- Customer names, email addresses, phone numbers, and addresses.
If you handle or store this type of information, you should consider cyber coverage.
What does cyber liability coverage pay for?
Cyberattacks are costly and can take a long time to recover from.
A cyber insurance policy can pay for:
- Notifying impacted parties. Failing to do so could result in steep fines and penalties.
- Investigating and fixing security flaws. This includes putting new security protocols in place.
- Credit monitoring services. It could be necessary to provide this service to affected customers, employees, and vendors for several years.
- Lost business. Some policies will pay back lost income and profit due to a hack.
- Communications and image renewal. You may need to hire a public relations or communication firm to repair the reputation of your business after a hack.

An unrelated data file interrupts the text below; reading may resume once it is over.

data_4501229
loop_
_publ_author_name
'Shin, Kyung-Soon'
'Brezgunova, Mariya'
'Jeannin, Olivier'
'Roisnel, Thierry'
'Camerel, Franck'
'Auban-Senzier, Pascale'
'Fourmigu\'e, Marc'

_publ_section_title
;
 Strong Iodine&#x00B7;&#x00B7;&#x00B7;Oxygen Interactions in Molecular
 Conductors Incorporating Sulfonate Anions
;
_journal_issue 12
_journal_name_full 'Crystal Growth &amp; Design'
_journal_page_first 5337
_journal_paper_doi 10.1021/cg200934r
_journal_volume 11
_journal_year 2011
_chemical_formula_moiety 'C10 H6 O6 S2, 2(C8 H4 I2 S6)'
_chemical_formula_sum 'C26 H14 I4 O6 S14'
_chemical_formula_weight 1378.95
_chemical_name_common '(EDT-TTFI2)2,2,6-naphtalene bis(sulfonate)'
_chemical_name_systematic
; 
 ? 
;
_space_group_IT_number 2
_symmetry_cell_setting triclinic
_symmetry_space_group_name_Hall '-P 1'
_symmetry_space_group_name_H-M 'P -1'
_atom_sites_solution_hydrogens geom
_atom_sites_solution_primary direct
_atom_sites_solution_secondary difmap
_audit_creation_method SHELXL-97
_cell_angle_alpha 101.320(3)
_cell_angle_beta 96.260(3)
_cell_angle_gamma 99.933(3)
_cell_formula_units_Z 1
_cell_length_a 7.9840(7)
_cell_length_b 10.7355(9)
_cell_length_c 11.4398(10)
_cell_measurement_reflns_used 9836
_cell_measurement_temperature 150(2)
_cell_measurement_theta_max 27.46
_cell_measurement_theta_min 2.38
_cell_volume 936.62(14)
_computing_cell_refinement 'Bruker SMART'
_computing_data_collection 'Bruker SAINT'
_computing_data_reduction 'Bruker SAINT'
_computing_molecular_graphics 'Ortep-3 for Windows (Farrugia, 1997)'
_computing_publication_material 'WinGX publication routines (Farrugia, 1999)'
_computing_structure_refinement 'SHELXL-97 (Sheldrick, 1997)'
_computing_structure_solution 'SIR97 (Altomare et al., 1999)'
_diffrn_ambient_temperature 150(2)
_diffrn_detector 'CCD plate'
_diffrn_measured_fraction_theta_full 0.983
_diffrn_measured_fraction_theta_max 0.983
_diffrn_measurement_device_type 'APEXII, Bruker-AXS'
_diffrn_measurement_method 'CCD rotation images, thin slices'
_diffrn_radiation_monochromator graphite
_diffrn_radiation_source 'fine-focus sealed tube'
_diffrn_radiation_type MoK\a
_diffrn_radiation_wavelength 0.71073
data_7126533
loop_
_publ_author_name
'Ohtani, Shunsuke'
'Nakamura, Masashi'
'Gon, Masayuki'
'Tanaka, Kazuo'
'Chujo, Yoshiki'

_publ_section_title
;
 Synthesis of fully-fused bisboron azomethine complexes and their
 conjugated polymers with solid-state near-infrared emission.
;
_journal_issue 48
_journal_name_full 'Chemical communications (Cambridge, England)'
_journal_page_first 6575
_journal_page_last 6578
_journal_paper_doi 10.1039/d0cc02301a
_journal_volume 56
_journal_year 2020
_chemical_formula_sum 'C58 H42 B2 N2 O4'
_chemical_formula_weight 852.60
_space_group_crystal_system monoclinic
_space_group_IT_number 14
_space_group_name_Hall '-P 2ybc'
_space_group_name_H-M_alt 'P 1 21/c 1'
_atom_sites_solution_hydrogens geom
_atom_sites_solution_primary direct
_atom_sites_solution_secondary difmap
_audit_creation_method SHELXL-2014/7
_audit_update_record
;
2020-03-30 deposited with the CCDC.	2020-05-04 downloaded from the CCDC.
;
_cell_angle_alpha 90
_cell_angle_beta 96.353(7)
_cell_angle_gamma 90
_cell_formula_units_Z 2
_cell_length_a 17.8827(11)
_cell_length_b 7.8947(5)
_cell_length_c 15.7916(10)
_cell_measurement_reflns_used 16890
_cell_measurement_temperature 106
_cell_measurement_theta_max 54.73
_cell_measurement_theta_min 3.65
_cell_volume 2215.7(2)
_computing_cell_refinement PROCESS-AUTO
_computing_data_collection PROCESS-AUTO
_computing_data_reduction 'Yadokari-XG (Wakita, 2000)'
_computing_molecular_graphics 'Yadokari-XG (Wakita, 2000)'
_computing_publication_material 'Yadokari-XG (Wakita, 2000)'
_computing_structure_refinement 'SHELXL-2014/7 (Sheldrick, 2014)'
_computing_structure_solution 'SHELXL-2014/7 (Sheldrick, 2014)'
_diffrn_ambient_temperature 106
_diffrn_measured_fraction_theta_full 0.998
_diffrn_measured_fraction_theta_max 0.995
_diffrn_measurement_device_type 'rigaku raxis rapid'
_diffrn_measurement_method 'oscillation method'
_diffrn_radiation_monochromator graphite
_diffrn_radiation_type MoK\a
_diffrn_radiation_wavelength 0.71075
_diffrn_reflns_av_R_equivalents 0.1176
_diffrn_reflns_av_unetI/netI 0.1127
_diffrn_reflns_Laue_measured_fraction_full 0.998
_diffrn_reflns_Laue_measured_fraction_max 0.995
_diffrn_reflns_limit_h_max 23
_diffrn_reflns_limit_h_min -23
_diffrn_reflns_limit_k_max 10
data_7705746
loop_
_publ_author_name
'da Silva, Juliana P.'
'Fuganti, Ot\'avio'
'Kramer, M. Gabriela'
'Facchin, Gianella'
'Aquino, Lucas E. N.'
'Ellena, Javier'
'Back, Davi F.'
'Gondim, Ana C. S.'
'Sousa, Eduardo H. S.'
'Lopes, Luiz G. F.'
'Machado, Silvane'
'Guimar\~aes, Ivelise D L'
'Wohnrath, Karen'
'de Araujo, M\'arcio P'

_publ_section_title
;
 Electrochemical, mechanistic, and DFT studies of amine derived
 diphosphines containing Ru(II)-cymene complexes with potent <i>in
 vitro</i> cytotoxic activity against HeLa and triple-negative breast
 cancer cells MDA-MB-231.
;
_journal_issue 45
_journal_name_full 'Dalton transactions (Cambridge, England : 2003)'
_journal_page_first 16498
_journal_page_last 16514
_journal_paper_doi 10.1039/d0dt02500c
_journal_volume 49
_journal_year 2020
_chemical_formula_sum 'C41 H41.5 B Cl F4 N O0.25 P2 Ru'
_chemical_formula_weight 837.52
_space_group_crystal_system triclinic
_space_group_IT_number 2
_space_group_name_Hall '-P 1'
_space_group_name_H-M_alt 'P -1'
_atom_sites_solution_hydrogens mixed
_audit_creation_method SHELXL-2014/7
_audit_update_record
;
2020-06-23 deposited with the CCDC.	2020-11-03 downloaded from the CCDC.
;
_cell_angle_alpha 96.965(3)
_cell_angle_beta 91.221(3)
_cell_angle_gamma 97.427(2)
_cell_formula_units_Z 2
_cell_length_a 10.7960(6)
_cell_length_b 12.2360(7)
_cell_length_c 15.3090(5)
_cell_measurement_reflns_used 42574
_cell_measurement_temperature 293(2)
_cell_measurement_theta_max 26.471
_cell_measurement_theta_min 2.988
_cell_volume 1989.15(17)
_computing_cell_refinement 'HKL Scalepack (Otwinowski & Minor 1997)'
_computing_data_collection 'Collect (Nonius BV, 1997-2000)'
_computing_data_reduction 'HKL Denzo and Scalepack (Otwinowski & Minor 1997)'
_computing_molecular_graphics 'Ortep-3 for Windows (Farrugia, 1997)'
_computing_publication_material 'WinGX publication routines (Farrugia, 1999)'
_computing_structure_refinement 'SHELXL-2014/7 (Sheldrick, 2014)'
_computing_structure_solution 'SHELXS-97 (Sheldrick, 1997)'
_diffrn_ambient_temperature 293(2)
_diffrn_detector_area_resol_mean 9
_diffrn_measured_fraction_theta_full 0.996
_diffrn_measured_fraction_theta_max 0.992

Which type of cyber liability insurance do I need?
Cyber liability insurance comes in two forms.
This helps pay expenses when your business network is breached, or your data is stolen. It can cover:
- Cyber ransom payments
- Hiring experts to investigate the breach
- Support with regulatory compliance
- Notifying impacted customers, clients, employees, and vendors
- Customer credit and fraud monitoring services
- Crisis management and public relations support
- Business interruption expenses, including hiring additional staff and renting replacement equipment.
This provides protection when a client sues your organization for failing to prevent a breach at their business. Third-party cyber liability insurance can cover:
- Legal costs
- Court costs.
- Third-party coverage, because it offers broader protection, is usually more expensive than first-party.
Best cyber liability insurance companies
Cyber liability insurance is often an add-on to your other business insurance coverage. However, you can shop for it as a stand-alone policy. If you do, it’s essential that you get quotes from multiple insurers. Because of all the variables that go into calculating cyber liability insurance premiums, it’s important to compare quotes from different insurers to make certain you get the right coverage for you at the best possible cost. Here are our recommendations of the best cyber liability insurance companies and the best data breach insurance companies for your consideration.